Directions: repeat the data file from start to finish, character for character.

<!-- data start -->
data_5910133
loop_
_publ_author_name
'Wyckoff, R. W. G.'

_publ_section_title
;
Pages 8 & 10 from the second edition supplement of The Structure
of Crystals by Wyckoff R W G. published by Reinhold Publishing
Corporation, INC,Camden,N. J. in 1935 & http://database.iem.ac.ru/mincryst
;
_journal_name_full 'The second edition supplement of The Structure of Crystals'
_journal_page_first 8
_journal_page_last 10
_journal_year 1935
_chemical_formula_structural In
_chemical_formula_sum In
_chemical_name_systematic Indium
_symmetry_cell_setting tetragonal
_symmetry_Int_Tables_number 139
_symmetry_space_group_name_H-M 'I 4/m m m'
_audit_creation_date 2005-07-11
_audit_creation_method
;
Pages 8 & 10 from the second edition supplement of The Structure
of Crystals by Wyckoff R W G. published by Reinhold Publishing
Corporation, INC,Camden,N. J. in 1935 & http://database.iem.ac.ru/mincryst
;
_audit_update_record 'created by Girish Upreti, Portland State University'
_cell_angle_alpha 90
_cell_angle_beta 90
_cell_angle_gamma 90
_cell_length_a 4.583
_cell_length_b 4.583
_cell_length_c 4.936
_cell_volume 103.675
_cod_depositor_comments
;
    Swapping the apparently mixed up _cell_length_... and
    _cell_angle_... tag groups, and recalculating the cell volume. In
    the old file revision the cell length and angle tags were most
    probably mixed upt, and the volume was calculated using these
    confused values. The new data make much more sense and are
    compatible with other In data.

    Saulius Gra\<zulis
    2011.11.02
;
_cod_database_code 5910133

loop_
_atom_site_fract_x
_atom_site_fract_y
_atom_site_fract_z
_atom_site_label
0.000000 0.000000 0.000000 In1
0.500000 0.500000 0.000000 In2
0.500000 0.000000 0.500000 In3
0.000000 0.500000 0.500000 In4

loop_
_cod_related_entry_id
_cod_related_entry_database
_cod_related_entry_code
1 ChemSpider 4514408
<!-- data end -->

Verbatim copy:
data_5910133
loop_
_publ_author_name
'Wyckoff, R. W. G.'

_publ_section_title
;
Pages 8 & 10 from the second edition supplement of The Structure
of Crystals by Wyckoff R W G. published by Reinhold Publishing
Corporation, INC,Camden,N. J. in 1935 & http://database.iem.ac.ru/mincryst
;
_journal_name_full 'The second edition supplement of The Structure of Crystals'
_journal_page_first 8
_journal_page_last 10
_journal_year 1935
_chemical_formula_structural In
_chemical_formula_sum In
_chemical_name_systematic Indium
_symmetry_cell_setting tetragonal
_symmetry_Int_Tables_number 139
_symmetry_space_group_name_H-M 'I 4/m m m'
_audit_creation_date 2005-07-11
_audit_creation_method
;
Pages 8 & 10 from the second edition supplement of The Structure
of Crystals by Wyckoff R W G. published by Reinhold Publishing
Corporation, INC,Camden,N. J. in 1935 & http://database.iem.ac.ru/mincryst
;
_audit_update_record 'created by Girish Upreti, Portland State University'
_cell_angle_alpha 90
_cell_angle_beta 90
_cell_angle_gamma 90
_cell_length_a 4.583
_cell_length_b 4.583
_cell_length_c 4.936
_cell_volume 103.675
_cod_depositor_comments
;
    Swapping the apparently mixed up _cell_length_... and
    _cell_angle_... tag groups, and recalculating the cell volume. In
    the old file revision the cell length and angle tags were most
    probably mixed upt, and the volume was calculated using these
    confused values. The new data make much more sense and are
    compatible with other In data.

    Saulius Gra\<zulis
    2011.11.02
;
_cod_database_code 5910133

loop_
_atom_site_fract_x
_atom_site_fract_y
_atom_site_fract_z
_atom_site_label
0.000000 0.000000 0.000000 In1
0.500000 0.500000 0.000000 In2
0.500000 0.000000 0.500000 In3
0.000000 0.500000 0.500000 In4

loop_
_cod_related_entry_id
_cod_related_entry_database
_cod_related_entry_code
1 ChemSpider 4514408